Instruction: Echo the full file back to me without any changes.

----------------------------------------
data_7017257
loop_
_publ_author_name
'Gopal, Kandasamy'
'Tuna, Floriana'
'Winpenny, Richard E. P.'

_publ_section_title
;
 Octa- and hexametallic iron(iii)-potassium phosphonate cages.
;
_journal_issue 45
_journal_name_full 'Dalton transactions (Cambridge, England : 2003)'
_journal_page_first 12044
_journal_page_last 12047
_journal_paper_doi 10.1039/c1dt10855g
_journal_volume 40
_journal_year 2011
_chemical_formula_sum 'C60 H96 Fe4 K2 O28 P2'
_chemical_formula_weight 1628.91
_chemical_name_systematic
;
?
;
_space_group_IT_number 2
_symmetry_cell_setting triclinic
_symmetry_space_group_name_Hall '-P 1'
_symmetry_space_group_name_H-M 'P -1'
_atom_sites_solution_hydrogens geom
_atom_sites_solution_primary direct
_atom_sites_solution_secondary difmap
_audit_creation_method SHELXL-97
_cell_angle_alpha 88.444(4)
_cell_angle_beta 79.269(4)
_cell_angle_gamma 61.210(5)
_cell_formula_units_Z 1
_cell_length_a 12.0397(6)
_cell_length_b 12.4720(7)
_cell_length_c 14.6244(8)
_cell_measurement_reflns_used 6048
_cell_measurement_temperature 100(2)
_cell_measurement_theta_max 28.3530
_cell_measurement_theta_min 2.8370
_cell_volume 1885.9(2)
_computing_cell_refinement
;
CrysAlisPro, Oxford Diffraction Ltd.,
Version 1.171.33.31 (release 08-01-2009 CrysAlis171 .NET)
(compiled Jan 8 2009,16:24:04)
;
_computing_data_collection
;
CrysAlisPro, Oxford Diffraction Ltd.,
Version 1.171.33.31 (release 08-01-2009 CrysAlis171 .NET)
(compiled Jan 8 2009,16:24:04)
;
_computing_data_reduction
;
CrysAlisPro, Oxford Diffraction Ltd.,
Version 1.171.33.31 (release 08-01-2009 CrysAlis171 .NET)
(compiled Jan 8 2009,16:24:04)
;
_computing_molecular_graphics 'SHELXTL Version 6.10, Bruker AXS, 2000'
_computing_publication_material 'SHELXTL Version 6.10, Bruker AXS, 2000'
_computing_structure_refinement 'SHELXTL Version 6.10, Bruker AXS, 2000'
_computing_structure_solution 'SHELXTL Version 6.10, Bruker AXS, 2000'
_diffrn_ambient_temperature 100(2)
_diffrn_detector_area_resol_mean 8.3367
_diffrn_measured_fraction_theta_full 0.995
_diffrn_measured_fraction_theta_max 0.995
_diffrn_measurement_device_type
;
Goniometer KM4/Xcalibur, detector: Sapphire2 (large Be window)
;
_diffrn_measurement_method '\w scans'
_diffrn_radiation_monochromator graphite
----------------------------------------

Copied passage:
data_7017257
loop_
_publ_author_name
'Gopal, Kandasamy'
'Tuna, Floriana'
'Winpenny, Richard E. P.'

_publ_section_title
;
 Octa- and hexametallic iron(iii)-potassium phosphonate cages.
;
_journal_issue 45
_journal_name_full 'Dalton transactions (Cambridge, England : 2003)'
_journal_page_first 12044
_journal_page_last 12047
_journal_paper_doi 10.1039/c1dt10855g
_journal_volume 40
_journal_year 2011
_chemical_formula_sum 'C60 H96 Fe4 K2 O28 P2'
_chemical_formula_weight 1628.91
_chemical_name_systematic
;
?
;
_space_group_IT_number 2
_symmetry_cell_setting triclinic
_symmetry_space_group_name_Hall '-P 1'
_symmetry_space_group_name_H-M 'P -1'
_atom_sites_solution_hydrogens geom
_atom_sites_solution_primary direct
_atom_sites_solution_secondary difmap
_audit_creation_method SHELXL-97
_cell_angle_alpha 88.444(4)
_cell_angle_beta 79.269(4)
_cell_angle_gamma 61.210(5)
_cell_formula_units_Z 1
_cell_length_a 12.0397(6)
_cell_length_b 12.4720(7)
_cell_length_c 14.6244(8)
_cell_measurement_reflns_used 6048
_cell_measurement_temperature 100(2)
_cell_measurement_theta_max 28.3530
_cell_measurement_theta_min 2.8370
_cell_volume 1885.9(2)
_computing_cell_refinement
;
CrysAlisPro, Oxford Diffraction Ltd.,
Version 1.171.33.31 (release 08-01-2009 CrysAlis171 .NET)
(compiled Jan 8 2009,16:24:04)
;
_computing_data_collection
;
CrysAlisPro, Oxford Diffraction Ltd.,
Version 1.171.33.31 (release 08-01-2009 CrysAlis171 .NET)
(compiled Jan 8 2009,16:24:04)
;
_computing_data_reduction
;
CrysAlisPro, Oxford Diffraction Ltd.,
Version 1.171.33.31 (release 08-01-2009 CrysAlis171 .NET)
(compiled Jan 8 2009,16:24:04)
;
_computing_molecular_graphics 'SHELXTL Version 6.10, Bruker AXS, 2000'
_computing_publication_material 'SHELXTL Version 6.10, Bruker AXS, 2000'
_computing_structure_refinement 'SHELXTL Version 6.10, Bruker AXS, 2000'
_computing_structure_solution 'SHELXTL Version 6.10, Bruker AXS, 2000'
_diffrn_ambient_temperature 100(2)
_diffrn_detector_area_resol_mean 8.3367
_diffrn_measured_fraction_theta_full 0.995
_diffrn_measured_fraction_theta_max 0.995
_diffrn_measurement_device_type
;
Goniometer KM4/Xcalibur, detector: Sapphire2 (large Be window)
;
_diffrn_measurement_method '\w scans'
_diffrn_radiation_monochromator graphite